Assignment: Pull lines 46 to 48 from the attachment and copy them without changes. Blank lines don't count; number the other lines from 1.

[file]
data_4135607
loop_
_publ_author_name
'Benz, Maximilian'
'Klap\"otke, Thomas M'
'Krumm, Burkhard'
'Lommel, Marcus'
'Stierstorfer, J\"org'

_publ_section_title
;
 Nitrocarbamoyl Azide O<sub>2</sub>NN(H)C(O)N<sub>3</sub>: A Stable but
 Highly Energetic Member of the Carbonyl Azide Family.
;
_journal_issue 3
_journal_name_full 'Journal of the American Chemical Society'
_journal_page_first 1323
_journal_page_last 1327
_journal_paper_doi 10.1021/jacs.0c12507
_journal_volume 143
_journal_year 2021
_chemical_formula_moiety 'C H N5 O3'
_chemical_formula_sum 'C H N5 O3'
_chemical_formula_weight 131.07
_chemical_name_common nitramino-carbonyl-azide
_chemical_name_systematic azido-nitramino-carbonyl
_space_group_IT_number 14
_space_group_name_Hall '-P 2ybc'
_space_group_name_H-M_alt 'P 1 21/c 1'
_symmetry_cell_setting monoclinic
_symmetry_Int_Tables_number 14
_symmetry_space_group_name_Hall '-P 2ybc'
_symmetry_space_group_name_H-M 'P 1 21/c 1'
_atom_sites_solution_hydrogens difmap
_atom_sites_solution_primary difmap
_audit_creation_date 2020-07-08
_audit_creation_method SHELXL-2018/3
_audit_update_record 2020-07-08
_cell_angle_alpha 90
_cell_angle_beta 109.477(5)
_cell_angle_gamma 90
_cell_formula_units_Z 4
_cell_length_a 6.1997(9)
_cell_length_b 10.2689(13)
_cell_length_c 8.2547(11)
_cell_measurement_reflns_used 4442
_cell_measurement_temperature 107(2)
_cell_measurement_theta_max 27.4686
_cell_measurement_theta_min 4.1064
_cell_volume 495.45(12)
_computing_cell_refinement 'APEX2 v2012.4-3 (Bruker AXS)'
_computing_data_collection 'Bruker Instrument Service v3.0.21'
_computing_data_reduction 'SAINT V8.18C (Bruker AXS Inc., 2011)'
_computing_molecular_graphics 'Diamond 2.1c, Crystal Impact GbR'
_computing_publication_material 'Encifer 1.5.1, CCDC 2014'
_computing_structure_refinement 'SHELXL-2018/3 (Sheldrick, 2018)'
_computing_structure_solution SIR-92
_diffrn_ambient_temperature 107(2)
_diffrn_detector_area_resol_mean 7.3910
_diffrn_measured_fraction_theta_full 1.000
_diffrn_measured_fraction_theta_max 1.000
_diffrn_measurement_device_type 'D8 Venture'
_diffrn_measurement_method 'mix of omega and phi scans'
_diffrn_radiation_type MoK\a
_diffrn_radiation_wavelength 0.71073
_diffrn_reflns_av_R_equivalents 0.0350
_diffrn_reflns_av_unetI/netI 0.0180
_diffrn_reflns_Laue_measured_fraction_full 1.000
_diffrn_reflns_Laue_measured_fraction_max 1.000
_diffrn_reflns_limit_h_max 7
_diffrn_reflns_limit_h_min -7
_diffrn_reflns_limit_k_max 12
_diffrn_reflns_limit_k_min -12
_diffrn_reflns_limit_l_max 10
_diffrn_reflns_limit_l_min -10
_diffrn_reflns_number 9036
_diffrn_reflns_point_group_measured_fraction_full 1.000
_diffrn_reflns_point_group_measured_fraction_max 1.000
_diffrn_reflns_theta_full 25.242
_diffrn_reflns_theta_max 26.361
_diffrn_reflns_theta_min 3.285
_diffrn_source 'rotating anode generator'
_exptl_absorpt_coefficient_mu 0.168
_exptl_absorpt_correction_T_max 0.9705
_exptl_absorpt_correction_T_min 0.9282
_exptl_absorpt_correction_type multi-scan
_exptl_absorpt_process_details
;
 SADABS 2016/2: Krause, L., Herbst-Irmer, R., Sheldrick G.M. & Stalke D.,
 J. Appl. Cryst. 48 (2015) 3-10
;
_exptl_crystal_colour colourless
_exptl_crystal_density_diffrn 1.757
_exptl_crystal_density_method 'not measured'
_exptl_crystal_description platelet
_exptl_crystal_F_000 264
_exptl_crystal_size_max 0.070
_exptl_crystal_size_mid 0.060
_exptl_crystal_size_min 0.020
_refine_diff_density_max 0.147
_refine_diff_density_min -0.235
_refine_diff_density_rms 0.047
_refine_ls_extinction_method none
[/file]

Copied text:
_cell_measurement_temperature 107(2)
_cell_measurement_theta_max 27.4686
_cell_measurement_theta_min 4.1064